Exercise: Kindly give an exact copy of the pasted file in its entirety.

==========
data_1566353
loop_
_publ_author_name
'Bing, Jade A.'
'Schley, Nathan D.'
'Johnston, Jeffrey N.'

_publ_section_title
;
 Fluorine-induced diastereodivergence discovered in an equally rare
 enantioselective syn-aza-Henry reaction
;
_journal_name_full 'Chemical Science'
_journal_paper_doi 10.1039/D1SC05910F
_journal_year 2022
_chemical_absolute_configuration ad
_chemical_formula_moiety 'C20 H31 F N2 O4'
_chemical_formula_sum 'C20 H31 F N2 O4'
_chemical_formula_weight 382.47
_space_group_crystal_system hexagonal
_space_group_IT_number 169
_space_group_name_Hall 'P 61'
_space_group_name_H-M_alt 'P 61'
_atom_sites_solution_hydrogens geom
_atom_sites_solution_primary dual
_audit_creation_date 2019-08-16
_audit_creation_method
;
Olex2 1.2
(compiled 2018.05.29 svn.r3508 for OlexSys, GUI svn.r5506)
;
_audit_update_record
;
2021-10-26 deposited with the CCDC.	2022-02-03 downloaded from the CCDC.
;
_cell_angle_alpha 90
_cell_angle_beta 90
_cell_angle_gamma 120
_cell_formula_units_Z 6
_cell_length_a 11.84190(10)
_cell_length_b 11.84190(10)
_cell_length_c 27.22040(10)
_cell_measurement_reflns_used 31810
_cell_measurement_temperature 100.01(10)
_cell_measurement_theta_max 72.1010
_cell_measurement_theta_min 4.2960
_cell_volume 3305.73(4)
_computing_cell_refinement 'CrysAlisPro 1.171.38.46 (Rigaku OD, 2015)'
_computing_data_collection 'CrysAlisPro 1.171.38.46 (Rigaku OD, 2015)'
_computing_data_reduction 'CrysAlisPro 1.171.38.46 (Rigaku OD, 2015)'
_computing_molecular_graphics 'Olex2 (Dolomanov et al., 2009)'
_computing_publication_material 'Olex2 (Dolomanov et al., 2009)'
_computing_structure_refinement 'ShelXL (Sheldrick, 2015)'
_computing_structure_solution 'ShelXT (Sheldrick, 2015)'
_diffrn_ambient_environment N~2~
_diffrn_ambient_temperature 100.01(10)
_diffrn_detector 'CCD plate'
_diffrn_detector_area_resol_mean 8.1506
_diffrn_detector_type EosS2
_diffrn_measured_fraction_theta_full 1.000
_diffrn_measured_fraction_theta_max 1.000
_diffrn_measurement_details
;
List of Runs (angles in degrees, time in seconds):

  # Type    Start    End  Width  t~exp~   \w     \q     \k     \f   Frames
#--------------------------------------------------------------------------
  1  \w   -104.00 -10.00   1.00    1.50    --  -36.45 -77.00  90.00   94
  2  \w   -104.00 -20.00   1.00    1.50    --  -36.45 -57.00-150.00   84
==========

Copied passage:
data_1566353
loop_
_publ_author_name
'Bing, Jade A.'
'Schley, Nathan D.'
'Johnston, Jeffrey N.'

_publ_section_title
;
 Fluorine-induced diastereodivergence discovered in an equally rare
 enantioselective syn-aza-Henry reaction
;
_journal_name_full 'Chemical Science'
_journal_paper_doi 10.1039/D1SC05910F
_journal_year 2022
_chemical_absolute_configuration ad
_chemical_formula_moiety 'C20 H31 F N2 O4'
_chemical_formula_sum 'C20 H31 F N2 O4'
_chemical_formula_weight 382.47
_space_group_crystal_system hexagonal
_space_group_IT_number 169
_space_group_name_Hall 'P 61'
_space_group_name_H-M_alt 'P 61'
_atom_sites_solution_hydrogens geom
_atom_sites_solution_primary dual
_audit_creation_date 2019-08-16
_audit_creation_method
;
Olex2 1.2
(compiled 2018.05.29 svn.r3508 for OlexSys, GUI svn.r5506)
;
_audit_update_record
;
2021-10-26 deposited with the CCDC.	2022-02-03 downloaded from the CCDC.
;
_cell_angle_alpha 90
_cell_angle_beta 90
_cell_angle_gamma 120
_cell_formula_units_Z 6
_cell_length_a 11.84190(10)
_cell_length_b 11.84190(10)
_cell_length_c 27.22040(10)
_cell_measurement_reflns_used 31810
_cell_measurement_temperature 100.01(10)
_cell_measurement_theta_max 72.1010
_cell_measurement_theta_min 4.2960
_cell_volume 3305.73(4)
_computing_cell_refinement 'CrysAlisPro 1.171.38.46 (Rigaku OD, 2015)'
_computing_data_collection 'CrysAlisPro 1.171.38.46 (Rigaku OD, 2015)'
_computing_data_reduction 'CrysAlisPro 1.171.38.46 (Rigaku OD, 2015)'
_computing_molecular_graphics 'Olex2 (Dolomanov et al., 2009)'
_computing_publication_material 'Olex2 (Dolomanov et al., 2009)'
_computing_structure_refinement 'ShelXL (Sheldrick, 2015)'
_computing_structure_solution 'ShelXT (Sheldrick, 2015)'
_diffrn_ambient_environment N~2~
_diffrn_ambient_temperature 100.01(10)
_diffrn_detector 'CCD plate'
_diffrn_detector_area_resol_mean 8.1506
_diffrn_detector_type EosS2
_diffrn_measured_fraction_theta_full 1.000
_diffrn_measured_fraction_theta_max 1.000
_diffrn_measurement_details
;
List of Runs (angles in degrees, time in seconds):

  # Type    Start    End  Width  t~exp~   \w     \q     \k     \f   Frames
#--------------------------------------------------------------------------
  1  \w   -104.00 -10.00   1.00    1.50    --  -36.45 -77.00  90.00   94
  2  \w   -104.00 -20.00   1.00    1.50    --  -36.45 -57.00-150.00   84